Overnight Defense

Overnight Defense: GOP faces long odds on provision changing Confederate-named bases | Russian aircraft intercepted off Alaska for second time in week | Trump to host Polish president with defense on agenda

Happy Wednesday and welcome to Overnight Defense. I’m Rebecca Kheel, and here’s your nightly guide to the latest developments at the Pentagon, on Capitol Hill and beyond. CLICK HERE to subscribe to the newsletter.

THE TOPLINE: The odds are looking slim that Republicans who want to change a provision in the National Defense Authorization Act (NDAA) to take Confederate names off U.S. military bases will be successful.

The Hill’s Jordain Carney took a look at the long odds, writing that the problem for proponents of changing the language is that their options are extremely limited and would require help from Democrats.

Senators file hundreds of amendments to the NDAA every year, but there’s no guarantee they’ll get a vote. In recent years, the Senate has held only a handful of roll call votes amid a stalemate on which proposal should be allowed to be brought up.

To get a vote on this particular provision, senators will need consent to bring up their amendment and make it pending, a step that puts it in line to get a vote. But, underscoring the difficulty for removing the language from the bill, any one senator, namely Democrats, could object to that effort.

Senate Majority Leader Mitch McConnell (R-Ky.) could alternatively try to force a vote on an amendment by filing cloture, but that would require 60 votes and give Democrats another attempt to block it.

But in a potential blow to supporters of rewording the provision, McConnell indicated Tuesday he was open to changing Confederate-named bases.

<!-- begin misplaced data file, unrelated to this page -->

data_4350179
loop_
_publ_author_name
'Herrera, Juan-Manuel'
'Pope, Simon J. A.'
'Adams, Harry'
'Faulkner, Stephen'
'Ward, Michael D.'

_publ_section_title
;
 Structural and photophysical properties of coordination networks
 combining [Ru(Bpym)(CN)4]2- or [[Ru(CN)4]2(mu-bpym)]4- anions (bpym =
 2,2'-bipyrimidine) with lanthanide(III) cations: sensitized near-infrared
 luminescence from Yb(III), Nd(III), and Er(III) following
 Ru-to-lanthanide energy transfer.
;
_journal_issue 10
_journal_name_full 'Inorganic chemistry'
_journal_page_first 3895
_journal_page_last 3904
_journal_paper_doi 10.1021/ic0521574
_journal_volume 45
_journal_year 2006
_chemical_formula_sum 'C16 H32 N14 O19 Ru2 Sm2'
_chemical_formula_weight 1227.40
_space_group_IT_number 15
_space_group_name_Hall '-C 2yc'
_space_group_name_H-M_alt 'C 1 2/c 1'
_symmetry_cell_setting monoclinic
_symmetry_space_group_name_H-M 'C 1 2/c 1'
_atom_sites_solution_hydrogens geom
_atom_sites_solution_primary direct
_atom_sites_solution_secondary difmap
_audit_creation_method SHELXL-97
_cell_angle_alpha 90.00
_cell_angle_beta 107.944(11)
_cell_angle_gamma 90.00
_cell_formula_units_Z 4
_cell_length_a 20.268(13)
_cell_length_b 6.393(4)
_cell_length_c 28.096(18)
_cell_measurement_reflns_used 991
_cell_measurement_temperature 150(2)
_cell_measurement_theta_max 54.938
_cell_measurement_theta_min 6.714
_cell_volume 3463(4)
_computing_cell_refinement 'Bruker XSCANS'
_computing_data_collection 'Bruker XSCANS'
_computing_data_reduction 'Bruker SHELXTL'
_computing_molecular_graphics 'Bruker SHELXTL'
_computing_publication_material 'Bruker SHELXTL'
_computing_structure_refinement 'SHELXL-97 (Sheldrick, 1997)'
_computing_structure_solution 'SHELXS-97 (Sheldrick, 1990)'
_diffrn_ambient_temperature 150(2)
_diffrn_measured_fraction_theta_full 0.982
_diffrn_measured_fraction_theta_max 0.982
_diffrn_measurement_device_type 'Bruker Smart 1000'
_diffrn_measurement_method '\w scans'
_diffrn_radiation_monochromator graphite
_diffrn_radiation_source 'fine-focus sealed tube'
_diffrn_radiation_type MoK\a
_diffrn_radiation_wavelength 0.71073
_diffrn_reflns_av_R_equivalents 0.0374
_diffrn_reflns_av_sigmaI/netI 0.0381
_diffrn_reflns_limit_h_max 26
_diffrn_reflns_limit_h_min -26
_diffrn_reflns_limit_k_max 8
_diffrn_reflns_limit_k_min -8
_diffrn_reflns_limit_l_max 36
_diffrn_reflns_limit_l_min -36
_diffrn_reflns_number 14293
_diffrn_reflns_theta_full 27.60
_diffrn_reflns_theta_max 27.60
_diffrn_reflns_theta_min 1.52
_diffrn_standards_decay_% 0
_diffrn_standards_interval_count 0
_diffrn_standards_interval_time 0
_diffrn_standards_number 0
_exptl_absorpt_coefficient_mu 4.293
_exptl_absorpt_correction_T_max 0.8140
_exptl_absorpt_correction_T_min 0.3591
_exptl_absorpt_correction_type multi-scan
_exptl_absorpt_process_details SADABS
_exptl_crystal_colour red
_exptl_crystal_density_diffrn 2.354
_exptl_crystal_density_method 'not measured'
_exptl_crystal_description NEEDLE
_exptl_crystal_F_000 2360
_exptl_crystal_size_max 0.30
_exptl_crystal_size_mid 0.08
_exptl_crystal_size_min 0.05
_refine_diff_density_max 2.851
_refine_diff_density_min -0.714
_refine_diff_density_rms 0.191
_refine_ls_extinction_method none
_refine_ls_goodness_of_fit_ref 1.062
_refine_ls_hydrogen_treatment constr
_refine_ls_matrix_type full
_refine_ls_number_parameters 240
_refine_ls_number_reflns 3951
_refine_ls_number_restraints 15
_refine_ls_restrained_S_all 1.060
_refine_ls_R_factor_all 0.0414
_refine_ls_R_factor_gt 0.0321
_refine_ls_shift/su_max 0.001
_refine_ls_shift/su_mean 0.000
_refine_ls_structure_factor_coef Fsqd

“I can only speak for myself on this issue. If it’s appropriate to take another look at these names, I’m personally OK with that,” McConnell told reporters, adding that he had not discussed the provision in the defense bill with Trump.

“For myself, with regard to military bases, whatever is ultimately decided I don’t have a problem with,” he added.

Timing: McConnell announced Wednesday that he would bring up Senate Republicans’ police reform bill for a vote next week.

That means the timing on when the full Senate takes up the NDAA is in flux, depending on how long consideration of the police bill lasts and if Democrats block a motion to proceed to the police bill.

The Senate is scheduled to start a Fourth of July recess July 3 and return July 20.

In other amendment news: Sen. Kirsten Gillibrand (D-N.Y.) tweeted Wednesday she would introduce an NDAA amendment to reverse the Trump administration’s transgender military ban.

The announcement comes on the heels of Monday’s Supreme Court ruling barring discrimination against LGBT workers.

“I will introduce an amendment to this year’s defense bill to make clear that this week’s Supreme Court decision to protect LGBTQ employees applies to our military. We have to put a clear end to Trump’s hateful ban on transgender service,” Gillibrand tweeted.

“Even with Monday’s landmark SCOTUS ruling, our military can still openly discriminate against transgender people because of Trump’s hateful ban. I’m introducing an amendment to ensure these protections extend to trans service members. The facts, law, and evidence are on our side,” she added in a second tweet.